A few years ago, I learned about the practice of the ‘Jesus Prayer’: a way of meditating whilst repeating over and over again the short prayer “Lord Jesus Christ, have mercy on me”, or some variation on that1. Fr. David recommended it to me in a conversation on the topic of contemplation, but this particular counsel seemed downright dangerous to me, as it involves a certain letting go of your own thoughts. It would mean a surrender of the control so important to me.
So I went back home, full of doubts, quite sorry about being such a disappointment to anyone trying to help, when I heard God, as if in exasperation: “Will you please for once just do what someone tells you!?”2 That was quite convincing, so I gave the Jesus Prayer a try, and it helped! Every time I sat down to pray, I resolved to release my own firm grip on my frantic thoughts, trusting that Jesus would be a friendly influence. This helped me see things in new light, and is the start of all my writings in result.
This story will probably suffice to explain that the Jesus Prayer became important to me. But with me, things are never simple, I always struggle, wishing to see all sides of everything. I bumped into problems, fears and questions. So, in order to understand these better I’ve now taken up the task to explore my journey with the Jesus Prayer, and evaluate where it has brought me. For something so close to heart, I always resort to pictures, and the result can now be seen here.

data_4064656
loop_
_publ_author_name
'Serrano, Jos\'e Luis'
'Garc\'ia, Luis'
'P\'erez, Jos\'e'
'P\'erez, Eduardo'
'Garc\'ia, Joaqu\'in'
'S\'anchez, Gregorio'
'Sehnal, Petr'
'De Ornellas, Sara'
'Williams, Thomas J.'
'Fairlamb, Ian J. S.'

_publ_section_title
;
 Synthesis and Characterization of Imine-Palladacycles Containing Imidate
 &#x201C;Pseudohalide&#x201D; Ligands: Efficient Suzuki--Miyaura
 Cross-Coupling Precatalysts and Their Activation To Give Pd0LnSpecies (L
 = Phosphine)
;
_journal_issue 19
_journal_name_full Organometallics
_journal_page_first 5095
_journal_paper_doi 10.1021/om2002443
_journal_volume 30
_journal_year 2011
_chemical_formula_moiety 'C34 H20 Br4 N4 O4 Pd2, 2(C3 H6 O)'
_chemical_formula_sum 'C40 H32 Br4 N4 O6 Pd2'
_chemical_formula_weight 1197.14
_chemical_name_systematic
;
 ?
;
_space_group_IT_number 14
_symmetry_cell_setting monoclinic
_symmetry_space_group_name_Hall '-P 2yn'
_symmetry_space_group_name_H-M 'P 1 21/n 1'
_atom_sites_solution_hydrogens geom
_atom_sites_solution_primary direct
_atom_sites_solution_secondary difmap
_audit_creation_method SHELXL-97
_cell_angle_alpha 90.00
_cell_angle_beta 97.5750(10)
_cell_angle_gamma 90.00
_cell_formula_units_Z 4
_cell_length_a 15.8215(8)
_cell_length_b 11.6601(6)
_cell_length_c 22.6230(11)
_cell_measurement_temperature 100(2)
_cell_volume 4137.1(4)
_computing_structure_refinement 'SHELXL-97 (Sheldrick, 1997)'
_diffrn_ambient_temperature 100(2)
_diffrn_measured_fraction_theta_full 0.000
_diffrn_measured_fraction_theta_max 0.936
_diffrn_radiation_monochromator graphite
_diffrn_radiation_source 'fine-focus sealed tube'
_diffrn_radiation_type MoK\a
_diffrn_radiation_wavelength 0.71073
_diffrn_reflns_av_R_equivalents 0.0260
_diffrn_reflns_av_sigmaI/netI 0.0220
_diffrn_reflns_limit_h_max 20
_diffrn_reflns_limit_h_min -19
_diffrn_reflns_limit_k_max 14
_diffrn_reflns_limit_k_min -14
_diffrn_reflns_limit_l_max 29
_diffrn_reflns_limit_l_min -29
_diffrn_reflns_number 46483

So, what does this prayer mean to me? Repeatedly saying the same few words may sound strange, and far removed from common sense. I have certainly had my doubts too. And still, actually, because it seems to make me fragile, over-sensitive, out of balance. But it also seems to me that there is nothing like this prayer to bring me immediately to the point where all that matters is only that which is between me and Jesus. This may be fear, worries, a sense of guilt that may or may not be justified, pain, desires. All these things then immediately demand all my attention, and if I let that happen, I am worse off than before. But if I remember Jesus and ask his blessing, I receive some breathing space, which helps me relax and heal.
Perhaps the most important lesson learned from drawing the cartoon, is how dear the prayer is to me. Never before have I felt such a drive to get something right. To do it justice. To make it beautiful. In the past weeks I have spent hours, even days, trying to express both my love and my struggles with this prayer. At the end, as you can see in the last picture, it helped me create a space where new life grows.